“Frankly there is absolutely no collusion…Virtually every Democrat has said there is no collusion. There is no collusion…I think it’s been proven that there is no collusion…I can only tell you that there is absolutely no collusion…There’s been no collusion…There was no collusion. None whatsoever…everybody knows that there was no collusion. I saw Dianne Feinstein the other day on television saying there is no collusion [note: not true]…The Republicans, in terms of the House committees, they come out, they’re so angry because there is no collusion…there was collusion on behalf of the Democrats. There was collusion with the Russians and the Democrats. A lot of collusion…There was tremendous collusion on behalf of the Russians and the Democrats. There was no collusion with respect to my campaign…But there is tremendous collusion with the Russians and with the Democratic Party…I watched Alan Dershowitz the other day, he said, No. 1, there is no collusion, No. 2, collusion is not a crime, but even if it was a crime, there was no collusion. And he said that very strongly. He said there was no collusion…There is no collusion, and even if there was, it’s not a crime. But there’s no collusion…when you look at all of the tremendous, ah, real problems [Democrats] had, not made-up problems like Russian collusion.“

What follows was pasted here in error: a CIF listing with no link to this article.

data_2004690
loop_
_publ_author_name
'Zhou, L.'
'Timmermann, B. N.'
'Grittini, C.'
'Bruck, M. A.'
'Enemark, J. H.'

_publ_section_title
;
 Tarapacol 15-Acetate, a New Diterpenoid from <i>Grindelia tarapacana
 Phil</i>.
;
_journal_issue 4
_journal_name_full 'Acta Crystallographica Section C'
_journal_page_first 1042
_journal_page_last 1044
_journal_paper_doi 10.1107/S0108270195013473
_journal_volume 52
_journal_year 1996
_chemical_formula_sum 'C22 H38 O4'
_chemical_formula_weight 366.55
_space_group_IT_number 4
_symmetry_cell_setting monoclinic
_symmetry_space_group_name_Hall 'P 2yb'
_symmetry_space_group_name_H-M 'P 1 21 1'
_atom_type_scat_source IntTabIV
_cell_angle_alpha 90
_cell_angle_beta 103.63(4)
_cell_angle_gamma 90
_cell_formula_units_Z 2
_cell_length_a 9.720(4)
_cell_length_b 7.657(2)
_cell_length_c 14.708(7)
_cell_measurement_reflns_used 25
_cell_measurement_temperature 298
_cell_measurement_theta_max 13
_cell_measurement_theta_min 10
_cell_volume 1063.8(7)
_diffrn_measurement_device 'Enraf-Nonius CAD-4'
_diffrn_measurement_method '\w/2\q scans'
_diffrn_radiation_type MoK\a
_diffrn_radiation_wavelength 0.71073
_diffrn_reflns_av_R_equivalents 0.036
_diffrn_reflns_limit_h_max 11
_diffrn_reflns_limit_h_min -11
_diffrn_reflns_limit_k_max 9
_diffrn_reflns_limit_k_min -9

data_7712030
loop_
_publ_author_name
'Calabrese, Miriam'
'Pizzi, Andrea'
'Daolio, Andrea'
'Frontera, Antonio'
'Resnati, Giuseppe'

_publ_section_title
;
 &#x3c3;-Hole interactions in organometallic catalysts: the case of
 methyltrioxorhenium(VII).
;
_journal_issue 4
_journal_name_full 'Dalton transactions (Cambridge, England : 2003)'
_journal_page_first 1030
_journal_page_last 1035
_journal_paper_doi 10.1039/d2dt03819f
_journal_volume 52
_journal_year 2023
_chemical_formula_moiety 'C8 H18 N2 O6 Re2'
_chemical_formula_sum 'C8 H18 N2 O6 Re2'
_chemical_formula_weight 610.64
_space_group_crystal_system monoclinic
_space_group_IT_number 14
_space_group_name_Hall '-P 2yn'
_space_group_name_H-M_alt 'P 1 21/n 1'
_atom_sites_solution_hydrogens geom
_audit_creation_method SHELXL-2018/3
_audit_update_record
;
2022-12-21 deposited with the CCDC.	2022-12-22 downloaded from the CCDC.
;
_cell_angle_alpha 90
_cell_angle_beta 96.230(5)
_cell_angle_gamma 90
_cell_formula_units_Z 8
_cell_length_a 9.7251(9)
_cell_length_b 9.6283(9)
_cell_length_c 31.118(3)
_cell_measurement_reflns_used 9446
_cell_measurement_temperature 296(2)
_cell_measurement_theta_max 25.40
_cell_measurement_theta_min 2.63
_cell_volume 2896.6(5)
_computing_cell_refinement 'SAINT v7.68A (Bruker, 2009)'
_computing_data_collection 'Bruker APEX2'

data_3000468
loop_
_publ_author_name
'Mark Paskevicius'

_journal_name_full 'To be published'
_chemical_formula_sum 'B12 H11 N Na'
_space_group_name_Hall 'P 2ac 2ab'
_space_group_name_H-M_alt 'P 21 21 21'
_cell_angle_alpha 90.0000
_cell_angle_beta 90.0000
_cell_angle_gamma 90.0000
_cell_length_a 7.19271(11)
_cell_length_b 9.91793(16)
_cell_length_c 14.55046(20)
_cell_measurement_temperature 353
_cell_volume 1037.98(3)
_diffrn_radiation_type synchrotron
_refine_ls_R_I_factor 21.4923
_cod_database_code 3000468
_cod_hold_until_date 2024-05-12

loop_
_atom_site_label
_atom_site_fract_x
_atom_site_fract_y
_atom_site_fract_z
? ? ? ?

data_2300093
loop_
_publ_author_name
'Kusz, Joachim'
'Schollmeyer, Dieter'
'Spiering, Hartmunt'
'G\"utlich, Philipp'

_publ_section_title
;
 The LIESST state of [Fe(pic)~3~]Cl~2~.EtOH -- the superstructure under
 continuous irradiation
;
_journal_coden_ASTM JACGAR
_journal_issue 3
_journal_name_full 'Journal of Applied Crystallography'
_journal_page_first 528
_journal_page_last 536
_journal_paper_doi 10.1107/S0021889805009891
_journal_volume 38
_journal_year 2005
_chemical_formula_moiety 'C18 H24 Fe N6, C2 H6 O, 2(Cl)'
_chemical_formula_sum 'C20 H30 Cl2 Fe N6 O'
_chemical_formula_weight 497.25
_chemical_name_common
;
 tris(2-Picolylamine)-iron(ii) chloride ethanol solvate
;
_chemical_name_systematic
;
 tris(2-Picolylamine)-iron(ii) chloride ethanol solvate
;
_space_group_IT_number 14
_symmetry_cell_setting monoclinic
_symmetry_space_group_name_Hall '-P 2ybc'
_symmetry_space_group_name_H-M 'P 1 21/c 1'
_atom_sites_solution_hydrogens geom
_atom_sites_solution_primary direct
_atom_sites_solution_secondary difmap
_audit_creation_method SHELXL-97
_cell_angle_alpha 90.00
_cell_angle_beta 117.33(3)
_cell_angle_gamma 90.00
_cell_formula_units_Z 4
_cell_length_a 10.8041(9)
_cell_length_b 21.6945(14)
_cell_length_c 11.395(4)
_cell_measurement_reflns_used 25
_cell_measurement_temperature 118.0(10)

Paul Waldman, the writer for The Washington Post, refutes much of what Trump claims and refers to this as Trump’s apologist strategy of “I know you are, but what am I”, as if the repetition of innocence makes it so.
“But there’s something important to keep in mind when we’re interpreting Trump’s words and actions: For someone who fancies himself a genius, he is almost completely lacking in any real guile. He doesn’t play eight-dimensional chess. His lies are obvious and straightforward, clearly false at the moment they leave his lips. His strategies require no deconstruction or disentanglement to understand. He’s almost always doing exactly what he appears to be doing.”